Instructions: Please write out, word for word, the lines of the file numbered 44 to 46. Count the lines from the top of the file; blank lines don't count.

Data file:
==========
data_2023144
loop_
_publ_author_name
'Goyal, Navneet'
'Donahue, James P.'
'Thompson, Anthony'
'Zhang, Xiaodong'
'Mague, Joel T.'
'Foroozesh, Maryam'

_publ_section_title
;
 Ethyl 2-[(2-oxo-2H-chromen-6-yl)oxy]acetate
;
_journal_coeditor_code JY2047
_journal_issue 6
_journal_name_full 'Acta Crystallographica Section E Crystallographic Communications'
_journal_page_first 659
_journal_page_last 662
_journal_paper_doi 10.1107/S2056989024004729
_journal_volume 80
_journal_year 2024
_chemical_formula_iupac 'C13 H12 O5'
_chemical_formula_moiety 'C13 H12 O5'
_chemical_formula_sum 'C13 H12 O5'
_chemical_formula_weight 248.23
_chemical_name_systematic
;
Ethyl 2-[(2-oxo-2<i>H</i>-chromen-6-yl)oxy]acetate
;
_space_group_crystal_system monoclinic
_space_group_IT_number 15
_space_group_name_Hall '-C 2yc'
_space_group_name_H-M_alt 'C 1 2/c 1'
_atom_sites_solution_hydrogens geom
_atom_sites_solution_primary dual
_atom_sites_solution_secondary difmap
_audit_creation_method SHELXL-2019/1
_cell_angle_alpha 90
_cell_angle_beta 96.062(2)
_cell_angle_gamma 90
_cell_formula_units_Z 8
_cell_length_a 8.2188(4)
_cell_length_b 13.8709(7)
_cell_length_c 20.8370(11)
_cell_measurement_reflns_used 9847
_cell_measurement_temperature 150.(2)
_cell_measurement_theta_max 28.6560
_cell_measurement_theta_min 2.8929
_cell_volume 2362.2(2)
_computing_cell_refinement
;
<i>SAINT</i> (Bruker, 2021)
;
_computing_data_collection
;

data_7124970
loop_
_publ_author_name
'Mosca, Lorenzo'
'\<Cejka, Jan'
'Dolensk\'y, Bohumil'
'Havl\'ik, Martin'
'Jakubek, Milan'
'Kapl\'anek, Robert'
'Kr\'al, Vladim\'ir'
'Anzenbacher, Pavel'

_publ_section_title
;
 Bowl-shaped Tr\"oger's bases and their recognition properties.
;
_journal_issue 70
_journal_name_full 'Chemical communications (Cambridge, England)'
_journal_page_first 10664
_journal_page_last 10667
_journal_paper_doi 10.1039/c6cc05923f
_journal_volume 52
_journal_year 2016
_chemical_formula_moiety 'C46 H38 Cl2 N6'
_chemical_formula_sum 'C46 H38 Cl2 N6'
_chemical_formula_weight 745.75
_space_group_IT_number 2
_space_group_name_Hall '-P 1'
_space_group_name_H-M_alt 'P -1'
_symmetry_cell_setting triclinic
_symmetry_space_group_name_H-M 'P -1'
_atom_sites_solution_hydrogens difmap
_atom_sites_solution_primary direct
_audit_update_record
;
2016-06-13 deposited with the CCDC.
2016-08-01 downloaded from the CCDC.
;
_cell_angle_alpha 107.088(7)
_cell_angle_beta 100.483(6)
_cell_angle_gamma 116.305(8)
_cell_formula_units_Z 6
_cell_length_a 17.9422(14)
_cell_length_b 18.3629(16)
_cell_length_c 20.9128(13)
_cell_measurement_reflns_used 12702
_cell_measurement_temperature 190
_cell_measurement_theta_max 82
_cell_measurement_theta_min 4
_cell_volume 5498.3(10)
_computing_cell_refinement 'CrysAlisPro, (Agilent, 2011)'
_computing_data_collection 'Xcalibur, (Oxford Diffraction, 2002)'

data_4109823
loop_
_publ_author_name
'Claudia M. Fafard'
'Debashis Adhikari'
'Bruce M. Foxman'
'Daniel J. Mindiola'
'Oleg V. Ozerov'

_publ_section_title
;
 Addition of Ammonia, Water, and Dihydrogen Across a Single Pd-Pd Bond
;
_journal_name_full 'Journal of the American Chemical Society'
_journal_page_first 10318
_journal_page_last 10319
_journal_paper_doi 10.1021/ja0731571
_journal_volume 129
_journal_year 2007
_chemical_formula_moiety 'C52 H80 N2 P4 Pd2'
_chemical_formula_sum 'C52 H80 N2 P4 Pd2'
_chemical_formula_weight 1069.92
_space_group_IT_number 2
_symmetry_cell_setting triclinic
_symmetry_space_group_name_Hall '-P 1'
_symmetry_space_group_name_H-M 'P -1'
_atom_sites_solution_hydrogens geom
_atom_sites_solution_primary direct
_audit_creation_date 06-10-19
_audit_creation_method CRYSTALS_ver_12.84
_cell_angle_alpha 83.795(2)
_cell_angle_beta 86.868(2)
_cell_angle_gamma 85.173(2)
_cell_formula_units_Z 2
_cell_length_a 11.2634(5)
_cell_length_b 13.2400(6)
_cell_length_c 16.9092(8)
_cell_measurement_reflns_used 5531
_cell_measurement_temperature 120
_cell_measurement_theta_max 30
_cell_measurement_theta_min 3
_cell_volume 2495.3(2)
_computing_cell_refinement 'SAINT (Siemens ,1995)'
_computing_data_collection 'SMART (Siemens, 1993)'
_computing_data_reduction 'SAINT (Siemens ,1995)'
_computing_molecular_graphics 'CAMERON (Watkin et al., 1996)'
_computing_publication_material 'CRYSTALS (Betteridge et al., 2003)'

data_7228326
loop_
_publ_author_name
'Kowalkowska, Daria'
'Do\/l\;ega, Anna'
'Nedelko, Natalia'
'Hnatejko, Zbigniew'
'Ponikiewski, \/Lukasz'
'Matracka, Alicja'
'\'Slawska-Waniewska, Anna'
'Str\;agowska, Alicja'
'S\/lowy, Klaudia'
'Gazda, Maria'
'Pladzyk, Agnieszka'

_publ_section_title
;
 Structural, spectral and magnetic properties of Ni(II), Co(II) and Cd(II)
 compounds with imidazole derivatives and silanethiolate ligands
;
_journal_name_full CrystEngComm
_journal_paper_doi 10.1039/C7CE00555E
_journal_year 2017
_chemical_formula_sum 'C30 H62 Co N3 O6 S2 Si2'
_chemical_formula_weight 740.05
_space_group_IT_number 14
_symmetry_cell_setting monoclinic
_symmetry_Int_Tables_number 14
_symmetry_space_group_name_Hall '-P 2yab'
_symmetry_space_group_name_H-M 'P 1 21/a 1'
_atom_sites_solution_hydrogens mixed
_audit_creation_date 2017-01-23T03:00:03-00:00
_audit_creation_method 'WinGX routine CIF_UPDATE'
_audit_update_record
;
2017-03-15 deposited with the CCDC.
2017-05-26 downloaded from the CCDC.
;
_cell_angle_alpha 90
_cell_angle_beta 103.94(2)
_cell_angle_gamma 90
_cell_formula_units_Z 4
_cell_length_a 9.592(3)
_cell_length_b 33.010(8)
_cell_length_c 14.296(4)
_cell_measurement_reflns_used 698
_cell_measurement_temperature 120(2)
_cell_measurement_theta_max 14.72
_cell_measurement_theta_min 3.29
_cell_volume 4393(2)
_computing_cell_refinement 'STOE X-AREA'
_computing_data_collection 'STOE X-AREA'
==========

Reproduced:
_cell_length_c 20.8370(11)
_cell_measurement_reflns_used 9847
_cell_measurement_temperature 150.(2)